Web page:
pat’s review

September 21, 2008

From the Diva of Drama, Pat Launer:



By Pat Launer


 The Night Sky is dark and big:
No Exit for a Good Body – or a Fat Pig.


THE SHOW: Night Sky, the 1990 drama by New York playwright/novelist/librettist Susan Yankowitz, whose provocative works, A Knife in the Heart, Phaedra in Delirium ,Terminal  and Foreign Bodies, have been seen in San Diego. This is the first production of the first small theater residence at La Jolla Playhouse; Mo’olelo Performing Arts Company was a wise first choice, as they are masterful at attracting new audiences. In this case, they partnered with the San Diego Brain Injury Foundation, which helped to sell out the run almost before it began.  

THE BACKSTORY: Yankowitz was a long-time collaborator of legendary theatermaker Joseph Chaikin. When Chaikin had a stroke during his third open-heart surgery, he became aphasic, losing his ability to string words together. When I met and interviewed him some years ago (he died in 2003), having worked with many aphasics in my prior career, I was struck by his ability to be profound and articulate even when reduced to single-word utterances. Most folks in that state merely deal with the day-to-day minutia. But Chaikin had an amazing ability to be both philosophical comprehensible. At some point, he asked Yankowitz to write a play about aphasia, with a female astronomer at its centter. Yankowitz obliged, and Chaikin directed the first production. 

THE STORY: Anna is a brilliant, fast-talking, self-absorbed astronomer. After an argument with her pre-teen daughter and another with her boyfriend, an aspiring but as-yet unsuccessful opera singer, she slams out of the house and gets hit by a car. The accident results in aphasia, a loss of speech and language due to brain injury. The mysteries of the mind are juxtaposed with the mysteries of the universe; both are filled with black holes. Anna struggles to regain the most human of all traits: communication. Her extreme frustration is only matched or exceeded by that of her family. Her colleague, who takes over her college courses, represents those who can view the sky, but not the folks down below; he avoids seeing her for a long time after the accident. Sarah is both indomitable and incorrigible. And all she wants to do is present her paper at a major international astronomy conference. 

The play has beautiful language and images; multiple references to stars, skies, understanding and communication foreshadow the disaster to come. Yankowitz paints a deeply felt, realistic portrait of the fears and disappointments inherent in the painfully slow process of regaining speech and language skills. The astronomy information, dispensed as class lectures, is a tad more simplistic, but Yankowitz uses it effectively to make her cosmic points.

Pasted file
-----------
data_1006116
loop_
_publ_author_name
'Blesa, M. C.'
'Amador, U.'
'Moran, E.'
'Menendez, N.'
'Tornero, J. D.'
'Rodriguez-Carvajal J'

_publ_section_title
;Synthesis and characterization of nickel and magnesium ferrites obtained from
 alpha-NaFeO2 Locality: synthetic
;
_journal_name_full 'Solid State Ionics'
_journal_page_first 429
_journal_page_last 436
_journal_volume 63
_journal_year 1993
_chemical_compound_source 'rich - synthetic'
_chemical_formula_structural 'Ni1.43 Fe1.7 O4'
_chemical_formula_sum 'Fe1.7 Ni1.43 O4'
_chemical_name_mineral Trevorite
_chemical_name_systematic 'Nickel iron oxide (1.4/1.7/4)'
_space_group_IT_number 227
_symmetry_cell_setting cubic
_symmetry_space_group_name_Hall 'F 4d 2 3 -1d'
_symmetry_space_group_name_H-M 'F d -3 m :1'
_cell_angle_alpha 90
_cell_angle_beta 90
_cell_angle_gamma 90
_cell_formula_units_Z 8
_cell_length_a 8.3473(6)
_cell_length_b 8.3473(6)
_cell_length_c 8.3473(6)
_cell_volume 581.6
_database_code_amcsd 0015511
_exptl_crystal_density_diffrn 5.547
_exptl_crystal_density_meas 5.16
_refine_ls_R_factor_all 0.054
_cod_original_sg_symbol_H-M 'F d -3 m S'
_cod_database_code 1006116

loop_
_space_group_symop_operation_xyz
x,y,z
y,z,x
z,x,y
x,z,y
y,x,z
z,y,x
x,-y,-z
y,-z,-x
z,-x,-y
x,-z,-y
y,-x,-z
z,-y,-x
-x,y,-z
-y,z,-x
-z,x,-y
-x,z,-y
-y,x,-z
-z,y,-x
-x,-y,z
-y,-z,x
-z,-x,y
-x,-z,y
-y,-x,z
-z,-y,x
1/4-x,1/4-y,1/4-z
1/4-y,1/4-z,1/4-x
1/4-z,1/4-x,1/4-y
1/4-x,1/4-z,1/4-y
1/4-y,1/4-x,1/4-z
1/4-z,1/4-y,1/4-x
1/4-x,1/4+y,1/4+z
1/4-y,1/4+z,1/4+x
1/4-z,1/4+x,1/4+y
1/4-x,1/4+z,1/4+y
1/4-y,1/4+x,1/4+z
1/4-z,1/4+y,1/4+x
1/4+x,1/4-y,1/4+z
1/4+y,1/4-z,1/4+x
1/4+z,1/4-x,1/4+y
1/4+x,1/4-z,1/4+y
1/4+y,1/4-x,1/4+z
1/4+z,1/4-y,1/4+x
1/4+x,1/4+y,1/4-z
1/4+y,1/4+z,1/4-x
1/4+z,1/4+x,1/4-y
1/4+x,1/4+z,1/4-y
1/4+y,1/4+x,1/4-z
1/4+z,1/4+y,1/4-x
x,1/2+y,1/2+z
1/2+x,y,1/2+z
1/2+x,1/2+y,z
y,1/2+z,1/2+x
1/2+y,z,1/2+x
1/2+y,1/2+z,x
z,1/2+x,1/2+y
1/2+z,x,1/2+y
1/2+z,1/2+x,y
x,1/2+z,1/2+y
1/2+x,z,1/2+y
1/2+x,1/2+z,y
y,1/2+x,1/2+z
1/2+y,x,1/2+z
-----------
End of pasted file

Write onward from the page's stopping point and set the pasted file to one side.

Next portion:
THE PLAYERS/THE PRODUCTION: The production superbly supports the play; like Anna’s speech, it’s stripped down to the bare essentials. David F. Weiner put stairways on the ground and ‘stars’ in the heavens (above the playing space and the audience). A little perilous, but very effective, and skillfully lit by Jason Bieber. Jeannie Galioto’s costumes look fine. And director Siobhan Sullivan brings texture and nuance to the piece. 

Adorable Bibi Valderrama, age 11, is convincing (if a tad young) as Jennifer, a pouty pre-adolescent who’s had it with her mother’s self-involvement even before the accident. Justin Snavely is the other astronomer, giving us rock-bottom basic lectures that provide background and analogues. His awkwardness when he finally does visit Anna is extremely well played. Nicole Gabriella Scipione plays a variety of women, both tough and tender — doctors, therapists and others who help (or hinder) Anna’s relentless quest for perfection (though she’s forced to settle for improvement). Along with Brian Mackey, who portrays a patient with a different type of aphasia (more fluent), they form a kind of Greek chorus, not as much commenting on the action as representing the views and opinions of the community. Mackey’s annoyance with the infantile literature he’s forced to read provides another poignant moment in the drama.  (Pictured: Bibi and Pat – Photo Randy Rovang)

Tom Andrew is marvelous as the loving, faithful but guilty boyfriend, trying to hold onto his hat (and his relationship and sanity) on the emotional rollercoaster ride of this trying journey. But ultimately, the piece belongs to Seema Sueko. Though she’s not wholly credible as the accomplished, hyperverbal astronomer at the outset, her struggles to communicate are gut-wrenching, the contortions of her face and the flailing of her hands painful to watch. It’s a commanding performance, that teaches us a lot, and in the process, breaks our hearts. 

THE LOCATION: The Mandell Weiss Forum Studio Theatre at La Jolla Playhouse, through September 21


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